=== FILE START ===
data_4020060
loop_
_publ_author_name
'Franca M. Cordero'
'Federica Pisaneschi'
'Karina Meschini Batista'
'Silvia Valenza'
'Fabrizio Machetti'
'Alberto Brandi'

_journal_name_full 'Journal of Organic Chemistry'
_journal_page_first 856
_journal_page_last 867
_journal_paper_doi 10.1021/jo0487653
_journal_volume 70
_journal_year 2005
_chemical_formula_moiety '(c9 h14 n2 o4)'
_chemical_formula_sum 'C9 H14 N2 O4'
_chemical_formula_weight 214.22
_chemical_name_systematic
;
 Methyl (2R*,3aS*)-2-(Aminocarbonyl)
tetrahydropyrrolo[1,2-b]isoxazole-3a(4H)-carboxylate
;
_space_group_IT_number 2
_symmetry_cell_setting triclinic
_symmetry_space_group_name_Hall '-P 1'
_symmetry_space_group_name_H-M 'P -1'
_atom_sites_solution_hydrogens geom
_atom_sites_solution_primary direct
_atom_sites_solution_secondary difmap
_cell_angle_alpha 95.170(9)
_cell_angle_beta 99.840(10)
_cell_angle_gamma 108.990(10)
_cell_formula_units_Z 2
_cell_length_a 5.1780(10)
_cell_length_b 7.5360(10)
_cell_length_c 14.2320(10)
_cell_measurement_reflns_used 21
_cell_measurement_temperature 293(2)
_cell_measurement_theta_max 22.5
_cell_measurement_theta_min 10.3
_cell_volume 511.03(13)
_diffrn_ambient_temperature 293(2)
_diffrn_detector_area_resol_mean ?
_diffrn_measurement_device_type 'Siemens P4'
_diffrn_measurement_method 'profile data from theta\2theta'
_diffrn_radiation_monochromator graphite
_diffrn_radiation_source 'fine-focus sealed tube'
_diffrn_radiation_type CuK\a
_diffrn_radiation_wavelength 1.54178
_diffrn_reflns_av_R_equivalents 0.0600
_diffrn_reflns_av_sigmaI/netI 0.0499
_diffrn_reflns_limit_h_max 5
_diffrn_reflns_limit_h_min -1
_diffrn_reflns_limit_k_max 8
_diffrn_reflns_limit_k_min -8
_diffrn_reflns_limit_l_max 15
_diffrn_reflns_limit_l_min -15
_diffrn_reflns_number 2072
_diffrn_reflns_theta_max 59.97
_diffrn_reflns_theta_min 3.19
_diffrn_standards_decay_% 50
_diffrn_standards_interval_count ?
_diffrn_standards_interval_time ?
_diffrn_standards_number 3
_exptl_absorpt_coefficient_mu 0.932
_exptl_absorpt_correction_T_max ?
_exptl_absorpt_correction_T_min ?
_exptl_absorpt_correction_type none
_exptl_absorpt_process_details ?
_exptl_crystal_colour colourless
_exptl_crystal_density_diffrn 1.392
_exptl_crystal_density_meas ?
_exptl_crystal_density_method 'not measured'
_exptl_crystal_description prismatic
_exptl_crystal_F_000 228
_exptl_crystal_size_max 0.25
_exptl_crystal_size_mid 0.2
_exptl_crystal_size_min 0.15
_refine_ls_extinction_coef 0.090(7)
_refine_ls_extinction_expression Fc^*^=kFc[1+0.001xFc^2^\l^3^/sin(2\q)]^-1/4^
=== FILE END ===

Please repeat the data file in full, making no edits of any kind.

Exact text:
data_4020060
loop_
_publ_author_name
'Franca M. Cordero'
'Federica Pisaneschi'
'Karina Meschini Batista'
'Silvia Valenza'
'Fabrizio Machetti'
'Alberto Brandi'

_journal_name_full 'Journal of Organic Chemistry'
_journal_page_first 856
_journal_page_last 867
_journal_paper_doi 10.1021/jo0487653
_journal_volume 70
_journal_year 2005
_chemical_formula_moiety '(c9 h14 n2 o4)'
_chemical_formula_sum 'C9 H14 N2 O4'
_chemical_formula_weight 214.22
_chemical_name_systematic
;
 Methyl (2R*,3aS*)-2-(Aminocarbonyl)
tetrahydropyrrolo[1,2-b]isoxazole-3a(4H)-carboxylate
;
_space_group_IT_number 2
_symmetry_cell_setting triclinic
_symmetry_space_group_name_Hall '-P 1'
_symmetry_space_group_name_H-M 'P -1'
_atom_sites_solution_hydrogens geom
_atom_sites_solution_primary direct
_atom_sites_solution_secondary difmap
_cell_angle_alpha 95.170(9)
_cell_angle_beta 99.840(10)
_cell_angle_gamma 108.990(10)
_cell_formula_units_Z 2
_cell_length_a 5.1780(10)
_cell_length_b 7.5360(10)
_cell_length_c 14.2320(10)
_cell_measurement_reflns_used 21
_cell_measurement_temperature 293(2)
_cell_measurement_theta_max 22.5
_cell_measurement_theta_min 10.3
_cell_volume 511.03(13)
_diffrn_ambient_temperature 293(2)
_diffrn_detector_area_resol_mean ?
_diffrn_measurement_device_type 'Siemens P4'
_diffrn_measurement_method 'profile data from theta\2theta'
_diffrn_radiation_monochromator graphite
_diffrn_radiation_source 'fine-focus sealed tube'
_diffrn_radiation_type CuK\a
_diffrn_radiation_wavelength 1.54178
_diffrn_reflns_av_R_equivalents 0.0600
_diffrn_reflns_av_sigmaI/netI 0.0499
_diffrn_reflns_limit_h_max 5
_diffrn_reflns_limit_h_min -1
_diffrn_reflns_limit_k_max 8
_diffrn_reflns_limit_k_min -8
_diffrn_reflns_limit_l_max 15
_diffrn_reflns_limit_l_min -15
_diffrn_reflns_number 2072
_diffrn_reflns_theta_max 59.97
_diffrn_reflns_theta_min 3.19
_diffrn_standards_decay_% 50
_diffrn_standards_interval_count ?
_diffrn_standards_interval_time ?
_diffrn_standards_number 3
_exptl_absorpt_coefficient_mu 0.932
_exptl_absorpt_correction_T_max ?
_exptl_absorpt_correction_T_min ?
_exptl_absorpt_correction_type none
_exptl_absorpt_process_details ?
_exptl_crystal_colour colourless
_exptl_crystal_density_diffrn 1.392
_exptl_crystal_density_meas ?
_exptl_crystal_density_method 'not measured'
_exptl_crystal_description prismatic
_exptl_crystal_F_000 228
_exptl_crystal_size_max 0.25
_exptl_crystal_size_mid 0.2
_exptl_crystal_size_min 0.15
_refine_ls_extinction_coef 0.090(7)
_refine_ls_extinction_expression Fc^*^=kFc[1+0.001xFc^2^\l^3^/sin(2\q)]^-1/4^